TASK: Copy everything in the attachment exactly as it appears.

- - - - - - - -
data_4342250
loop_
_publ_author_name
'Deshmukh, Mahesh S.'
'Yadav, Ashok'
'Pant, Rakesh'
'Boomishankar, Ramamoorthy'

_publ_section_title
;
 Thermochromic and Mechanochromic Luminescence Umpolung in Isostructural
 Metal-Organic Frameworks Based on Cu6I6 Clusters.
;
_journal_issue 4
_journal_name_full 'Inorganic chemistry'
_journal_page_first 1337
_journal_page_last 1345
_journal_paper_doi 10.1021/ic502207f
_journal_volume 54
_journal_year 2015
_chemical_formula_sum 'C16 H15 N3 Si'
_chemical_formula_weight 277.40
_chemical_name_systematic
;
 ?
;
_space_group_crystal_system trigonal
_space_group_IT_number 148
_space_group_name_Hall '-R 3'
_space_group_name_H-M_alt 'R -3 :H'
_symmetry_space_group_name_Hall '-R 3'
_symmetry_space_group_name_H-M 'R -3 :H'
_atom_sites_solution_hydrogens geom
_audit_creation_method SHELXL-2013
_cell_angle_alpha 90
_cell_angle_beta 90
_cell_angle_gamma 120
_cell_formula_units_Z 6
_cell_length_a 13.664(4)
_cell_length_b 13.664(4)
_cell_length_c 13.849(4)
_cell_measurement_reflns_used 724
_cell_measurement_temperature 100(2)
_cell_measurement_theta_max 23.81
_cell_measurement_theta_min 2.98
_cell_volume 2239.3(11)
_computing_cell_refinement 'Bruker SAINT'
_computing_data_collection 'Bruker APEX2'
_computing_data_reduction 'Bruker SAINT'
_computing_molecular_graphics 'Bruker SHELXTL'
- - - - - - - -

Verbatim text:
data_4342250
loop_
_publ_author_name
'Deshmukh, Mahesh S.'
'Yadav, Ashok'
'Pant, Rakesh'
'Boomishankar, Ramamoorthy'

_publ_section_title
;
 Thermochromic and Mechanochromic Luminescence Umpolung in Isostructural
 Metal-Organic Frameworks Based on Cu6I6 Clusters.
;
_journal_issue 4
_journal_name_full 'Inorganic chemistry'
_journal_page_first 1337
_journal_page_last 1345
_journal_paper_doi 10.1021/ic502207f
_journal_volume 54
_journal_year 2015
_chemical_formula_sum 'C16 H15 N3 Si'
_chemical_formula_weight 277.40
_chemical_name_systematic
;
 ?
;
_space_group_crystal_system trigonal
_space_group_IT_number 148
_space_group_name_Hall '-R 3'
_space_group_name_H-M_alt 'R -3 :H'
_symmetry_space_group_name_Hall '-R 3'
_symmetry_space_group_name_H-M 'R -3 :H'
_atom_sites_solution_hydrogens geom
_audit_creation_method SHELXL-2013
_cell_angle_alpha 90
_cell_angle_beta 90
_cell_angle_gamma 120
_cell_formula_units_Z 6
_cell_length_a 13.664(4)
_cell_length_b 13.664(4)
_cell_length_c 13.849(4)
_cell_measurement_reflns_used 724
_cell_measurement_temperature 100(2)
_cell_measurement_theta_max 23.81
_cell_measurement_theta_min 2.98
_cell_volume 2239.3(11)
_computing_cell_refinement 'Bruker SAINT'
_computing_data_collection 'Bruker APEX2'
_computing_data_reduction 'Bruker SAINT'
_computing_molecular_graphics 'Bruker SHELXTL'